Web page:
The Connecticut River faces a crisis: An aggressive invasive plant that grows in thick underwater mats is spreading swiftly.
It chokes out native plants, changes the water’s chemical balance and raises its temperature. It ensnares boaters and slows the river’s flow, which heightens flood risks and makes an ideal nursery for mosquitoes. And it is on the move: The plant, a new strain of hydrilla, was discovered in several other bodies of water in Connecticut this year.
“The rate of increase is really going through the roof,” said Jeremiah Foley, a scientist with the Connecticut Agricultural Experiment Station, as he steered a small research boat through one of the river’s tributaries near East Haddam, Conn., northeast of New Haven.
Government scientists are rushing to contain the hydrilla before it spreads even farther in the Connecticut River, which is the longest river in New England and flows through four states.
They are fighting back with an unlikely weapon: red tracer dye.
The dye will not harm the hydrilla. Instead, it is meant as a test run for herbicides the scientists plan to put into the river next year. They will track how quickly it dissipates in specific areas to decide how much herbicide to use.
Their goal is to find a sweet spot: enough herbicide to kill the hydrilla, but not enough to hurt native plants.
“We’re using that dye as a surrogate to inform us using as little herbicide as possible,” said Benjamin Sperry, a research biologist with the U.S. Army Engineer Research and Development Center who specializes in aquatic plants.
The scientists, many of whom work with the Army Corps of Engineers, sometimes start applying the dye before sunrise. It disperses quickly in the water, vanishing to the naked eye. But it leaves fluorescent traces that appear when scientists shine sensors into the water.
At the same time, scientists are studying this new strain of hydrilla — considered genetically distinct from other varieties found in the U.S. — to understand its growth patterns.
“We have to figure out how to kill it,” Dr. Foley said. “But we’ve also got to figure out how it grows.”
Hydrilla, many strains of which originated in Asia, first appeared in the American South decades ago before spreading through much of the country.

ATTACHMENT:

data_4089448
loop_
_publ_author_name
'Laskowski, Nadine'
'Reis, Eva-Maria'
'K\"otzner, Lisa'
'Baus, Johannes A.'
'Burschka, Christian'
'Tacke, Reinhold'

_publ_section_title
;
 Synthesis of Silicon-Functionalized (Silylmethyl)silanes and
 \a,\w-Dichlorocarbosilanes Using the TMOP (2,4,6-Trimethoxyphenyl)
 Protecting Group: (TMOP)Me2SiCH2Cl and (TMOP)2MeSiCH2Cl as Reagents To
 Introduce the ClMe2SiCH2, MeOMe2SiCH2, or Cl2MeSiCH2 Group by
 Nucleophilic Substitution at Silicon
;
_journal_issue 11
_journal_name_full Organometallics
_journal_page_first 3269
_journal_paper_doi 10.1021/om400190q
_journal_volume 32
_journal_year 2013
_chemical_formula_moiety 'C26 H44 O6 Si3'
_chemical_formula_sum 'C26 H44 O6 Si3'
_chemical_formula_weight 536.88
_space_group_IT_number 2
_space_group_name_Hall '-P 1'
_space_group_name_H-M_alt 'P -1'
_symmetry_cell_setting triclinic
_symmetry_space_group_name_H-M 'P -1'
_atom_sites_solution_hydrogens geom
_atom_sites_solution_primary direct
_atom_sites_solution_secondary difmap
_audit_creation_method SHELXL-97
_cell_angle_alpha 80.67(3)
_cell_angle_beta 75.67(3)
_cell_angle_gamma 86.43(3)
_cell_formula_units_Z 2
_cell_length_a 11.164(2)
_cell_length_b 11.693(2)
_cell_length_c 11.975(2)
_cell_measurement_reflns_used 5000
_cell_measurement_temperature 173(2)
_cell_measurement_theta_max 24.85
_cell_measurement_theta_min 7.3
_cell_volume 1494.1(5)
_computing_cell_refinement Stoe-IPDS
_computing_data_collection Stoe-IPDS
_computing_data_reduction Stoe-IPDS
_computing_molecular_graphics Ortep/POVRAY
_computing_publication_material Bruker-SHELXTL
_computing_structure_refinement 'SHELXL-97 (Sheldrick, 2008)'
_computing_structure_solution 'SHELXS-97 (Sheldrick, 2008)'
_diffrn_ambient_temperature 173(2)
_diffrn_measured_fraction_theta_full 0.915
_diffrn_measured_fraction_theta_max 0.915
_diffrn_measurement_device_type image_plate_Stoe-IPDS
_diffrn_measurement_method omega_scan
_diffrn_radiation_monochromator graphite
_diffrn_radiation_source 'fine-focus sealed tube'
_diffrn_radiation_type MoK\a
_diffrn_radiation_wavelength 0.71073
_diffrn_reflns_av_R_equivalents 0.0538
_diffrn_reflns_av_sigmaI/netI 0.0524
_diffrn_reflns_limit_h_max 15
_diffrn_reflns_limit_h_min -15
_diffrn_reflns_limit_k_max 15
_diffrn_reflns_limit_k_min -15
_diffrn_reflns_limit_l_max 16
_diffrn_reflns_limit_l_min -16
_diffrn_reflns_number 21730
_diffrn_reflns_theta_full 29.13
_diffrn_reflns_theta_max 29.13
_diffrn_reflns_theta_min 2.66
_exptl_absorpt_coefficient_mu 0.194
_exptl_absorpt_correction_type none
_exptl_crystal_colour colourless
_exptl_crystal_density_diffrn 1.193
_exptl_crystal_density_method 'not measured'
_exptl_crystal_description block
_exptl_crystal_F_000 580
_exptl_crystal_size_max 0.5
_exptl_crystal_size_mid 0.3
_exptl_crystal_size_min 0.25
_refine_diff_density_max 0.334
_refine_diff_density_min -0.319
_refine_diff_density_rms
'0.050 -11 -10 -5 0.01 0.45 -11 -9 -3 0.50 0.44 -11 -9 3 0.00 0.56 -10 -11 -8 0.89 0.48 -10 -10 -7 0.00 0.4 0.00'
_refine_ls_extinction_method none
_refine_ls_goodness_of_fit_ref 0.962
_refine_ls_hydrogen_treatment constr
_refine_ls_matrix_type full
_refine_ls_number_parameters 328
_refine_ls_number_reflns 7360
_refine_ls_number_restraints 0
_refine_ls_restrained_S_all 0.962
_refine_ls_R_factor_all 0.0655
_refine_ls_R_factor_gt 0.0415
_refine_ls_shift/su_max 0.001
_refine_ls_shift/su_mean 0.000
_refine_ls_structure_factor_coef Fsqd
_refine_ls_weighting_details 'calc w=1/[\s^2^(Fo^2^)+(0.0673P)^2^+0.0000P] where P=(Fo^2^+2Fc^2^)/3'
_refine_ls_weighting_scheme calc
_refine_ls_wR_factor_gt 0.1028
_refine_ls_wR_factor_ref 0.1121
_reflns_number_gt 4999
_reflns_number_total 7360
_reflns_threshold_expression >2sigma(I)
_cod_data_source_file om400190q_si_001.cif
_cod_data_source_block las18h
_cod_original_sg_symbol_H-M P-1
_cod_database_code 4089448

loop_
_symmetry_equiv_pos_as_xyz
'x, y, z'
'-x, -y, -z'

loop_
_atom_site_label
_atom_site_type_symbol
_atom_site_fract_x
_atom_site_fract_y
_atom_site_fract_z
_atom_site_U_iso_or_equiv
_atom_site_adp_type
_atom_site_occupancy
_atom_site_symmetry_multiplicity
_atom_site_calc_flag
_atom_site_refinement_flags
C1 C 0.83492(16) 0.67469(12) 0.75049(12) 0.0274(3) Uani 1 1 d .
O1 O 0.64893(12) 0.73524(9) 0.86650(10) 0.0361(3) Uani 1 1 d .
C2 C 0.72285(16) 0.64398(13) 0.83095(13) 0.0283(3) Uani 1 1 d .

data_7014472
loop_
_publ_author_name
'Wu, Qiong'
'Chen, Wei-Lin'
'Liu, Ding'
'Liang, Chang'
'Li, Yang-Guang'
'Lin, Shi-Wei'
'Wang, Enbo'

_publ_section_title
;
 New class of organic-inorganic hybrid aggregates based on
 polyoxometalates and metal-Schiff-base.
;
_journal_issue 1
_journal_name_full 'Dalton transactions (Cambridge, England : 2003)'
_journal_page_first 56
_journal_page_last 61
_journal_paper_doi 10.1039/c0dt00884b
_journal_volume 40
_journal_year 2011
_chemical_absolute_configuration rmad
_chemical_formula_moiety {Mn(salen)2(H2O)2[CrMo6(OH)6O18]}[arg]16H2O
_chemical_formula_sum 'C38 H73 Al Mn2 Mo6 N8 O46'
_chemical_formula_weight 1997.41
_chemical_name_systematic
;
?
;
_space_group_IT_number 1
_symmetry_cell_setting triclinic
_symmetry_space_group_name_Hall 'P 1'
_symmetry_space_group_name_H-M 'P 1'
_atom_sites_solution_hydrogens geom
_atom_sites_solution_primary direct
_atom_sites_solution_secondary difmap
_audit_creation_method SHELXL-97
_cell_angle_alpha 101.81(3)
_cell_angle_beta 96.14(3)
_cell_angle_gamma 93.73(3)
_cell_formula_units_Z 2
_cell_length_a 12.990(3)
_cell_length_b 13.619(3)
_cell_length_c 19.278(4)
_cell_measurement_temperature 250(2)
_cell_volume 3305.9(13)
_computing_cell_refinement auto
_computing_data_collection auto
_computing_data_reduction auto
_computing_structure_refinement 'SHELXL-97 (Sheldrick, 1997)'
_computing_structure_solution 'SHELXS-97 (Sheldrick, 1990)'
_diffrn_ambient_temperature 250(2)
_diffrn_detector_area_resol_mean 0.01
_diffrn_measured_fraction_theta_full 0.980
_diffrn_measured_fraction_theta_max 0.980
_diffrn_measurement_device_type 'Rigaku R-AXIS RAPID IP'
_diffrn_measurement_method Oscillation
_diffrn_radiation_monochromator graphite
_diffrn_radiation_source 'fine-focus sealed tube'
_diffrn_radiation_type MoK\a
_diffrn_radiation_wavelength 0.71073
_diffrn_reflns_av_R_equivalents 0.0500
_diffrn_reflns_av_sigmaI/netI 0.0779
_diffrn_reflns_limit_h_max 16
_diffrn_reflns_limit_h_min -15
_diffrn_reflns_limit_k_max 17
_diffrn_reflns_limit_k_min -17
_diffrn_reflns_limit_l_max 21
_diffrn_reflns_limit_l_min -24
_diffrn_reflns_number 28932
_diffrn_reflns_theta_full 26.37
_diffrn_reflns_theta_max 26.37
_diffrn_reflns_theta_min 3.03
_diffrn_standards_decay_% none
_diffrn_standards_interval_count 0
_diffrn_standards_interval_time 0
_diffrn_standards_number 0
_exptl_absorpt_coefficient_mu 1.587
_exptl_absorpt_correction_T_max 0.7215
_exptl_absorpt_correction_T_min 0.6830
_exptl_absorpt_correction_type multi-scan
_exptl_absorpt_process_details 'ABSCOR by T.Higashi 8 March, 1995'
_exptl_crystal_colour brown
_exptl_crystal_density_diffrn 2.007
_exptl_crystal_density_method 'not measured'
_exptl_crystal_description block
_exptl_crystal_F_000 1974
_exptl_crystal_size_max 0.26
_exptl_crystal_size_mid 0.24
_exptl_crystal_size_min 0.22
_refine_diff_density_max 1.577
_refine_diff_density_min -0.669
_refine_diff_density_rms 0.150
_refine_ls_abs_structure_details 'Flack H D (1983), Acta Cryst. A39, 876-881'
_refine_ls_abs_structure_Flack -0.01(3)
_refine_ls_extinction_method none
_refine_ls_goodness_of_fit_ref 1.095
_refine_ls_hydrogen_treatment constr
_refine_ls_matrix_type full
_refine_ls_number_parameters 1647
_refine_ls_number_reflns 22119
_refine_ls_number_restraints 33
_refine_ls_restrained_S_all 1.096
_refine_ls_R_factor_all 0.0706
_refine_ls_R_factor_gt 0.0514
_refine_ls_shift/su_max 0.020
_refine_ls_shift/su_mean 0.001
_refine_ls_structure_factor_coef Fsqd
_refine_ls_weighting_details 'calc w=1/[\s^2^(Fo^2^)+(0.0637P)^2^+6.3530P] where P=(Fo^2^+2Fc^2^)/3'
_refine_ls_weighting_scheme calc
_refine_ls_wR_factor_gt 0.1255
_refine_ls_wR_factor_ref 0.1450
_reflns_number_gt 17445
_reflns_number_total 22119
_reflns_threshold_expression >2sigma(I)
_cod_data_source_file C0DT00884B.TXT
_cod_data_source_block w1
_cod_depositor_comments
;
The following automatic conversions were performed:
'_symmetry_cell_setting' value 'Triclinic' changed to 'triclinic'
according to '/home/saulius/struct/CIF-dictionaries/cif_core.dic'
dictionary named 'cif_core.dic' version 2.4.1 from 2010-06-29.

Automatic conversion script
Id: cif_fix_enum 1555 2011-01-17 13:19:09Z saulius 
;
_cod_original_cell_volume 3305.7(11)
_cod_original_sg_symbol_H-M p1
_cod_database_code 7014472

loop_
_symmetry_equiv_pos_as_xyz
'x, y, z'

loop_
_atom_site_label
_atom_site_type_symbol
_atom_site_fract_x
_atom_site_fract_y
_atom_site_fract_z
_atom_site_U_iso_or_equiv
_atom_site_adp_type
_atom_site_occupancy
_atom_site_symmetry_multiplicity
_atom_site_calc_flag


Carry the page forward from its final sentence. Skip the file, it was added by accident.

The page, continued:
This outbreak was first identified in 2016. Since then, hydrilla has been found throughout the river, in Connecticut and up into Massachusetts, along an area that stretches at least 70 miles.
“It’s further north than it’s ever been,” Dr. Foley said, his hand on the tiller as he navigated the boat through the river. Around him, the tops of hydrilla plants broke the surface of the shallow water, almost like rumble strips on the sides of a highway. “And it’s more robust than it’s ever been.”
Scientists have spent decades fighting hydrilla in other states. And in New York, California, North Carolina and Indiana, herbicides have slowed its growth.
But the plant is a tough adversary.
It has no natural predators in the region and can alter a river’s pH balance or oxygen levels, which can disrupt the growth of native plants and animals.
In Connecticut, there is no hope for eradication anymore, Dr. Foley said. Instead, by killing the hydrilla with herbicide and educating boaters, scientists hope to beat back the infestation year after year.
Very few aquatic herbicides are approved by the Environmental Protection Agency. Those that are largely degrade or break down into nontoxic molecules, said Rob Richardson, an aquatic weed expert at North Carolina State University and a national expert in hydrilla, though there are still risks.
Researchers see the dye as a vital step to using the chemicals safely — and finding the right recipe.
“It’s basically like baking a cake,” Dr. Foley said. Using too much herbicide could “burn everything.” But using too little could leave the invasive plants charred, but alive.
Even environmental groups support a controlled chemical application: “They know that it’s necessary for this issue that can’t be solved any other way,” said Rhea Drozdenko, an advocate with the Connecticut River Conservancy.
But herbicides, however potent, are only a short-term fix to manage the hydrilla. Boaters need to be vigilant, too.
The infestation almost certainly started when someone dumped out a personal aquarium, scientists said.
And people are still spreading it — either unknowingly or uncaringly — as they move their boats between waterways without correctly cleaning, draining and drying them.
“This is ground zero,” Dr. Foley said as he pushed his boat off from a dock, raking the hydrilla away from his motor, the mist rising around him.
As he steered through the water, he repeatedly cut the power to rip off the plants by hand.
Some boaters and fishermen say that the government waited far too long to address the outbreak, which is affecting many marinas, including the Chester Boat Basin, about half an hour from the mouth of the river.
Steven Leonti, the marina manager, said hydrilla can be dangerous, and can stall out a motorboat that is struggling to maneuver in the tight quarters.
But kayakers have it worse. At low tide, “you’re literally just trying to push yourself through grass,” he said. “It’s that bad.”
It can be costly, too: The marina recently spent over $20,000 to rake mats of hydrilla out of the water and into dumpsters, Mr. Leonti said.
He felt he had no choice but to go at it manually. Without government permission, he said he was afraid to use a herbicide on his own and risk a fine.
“What are we supposed to do about it? Nothing?” he said. “It’s killing our river.”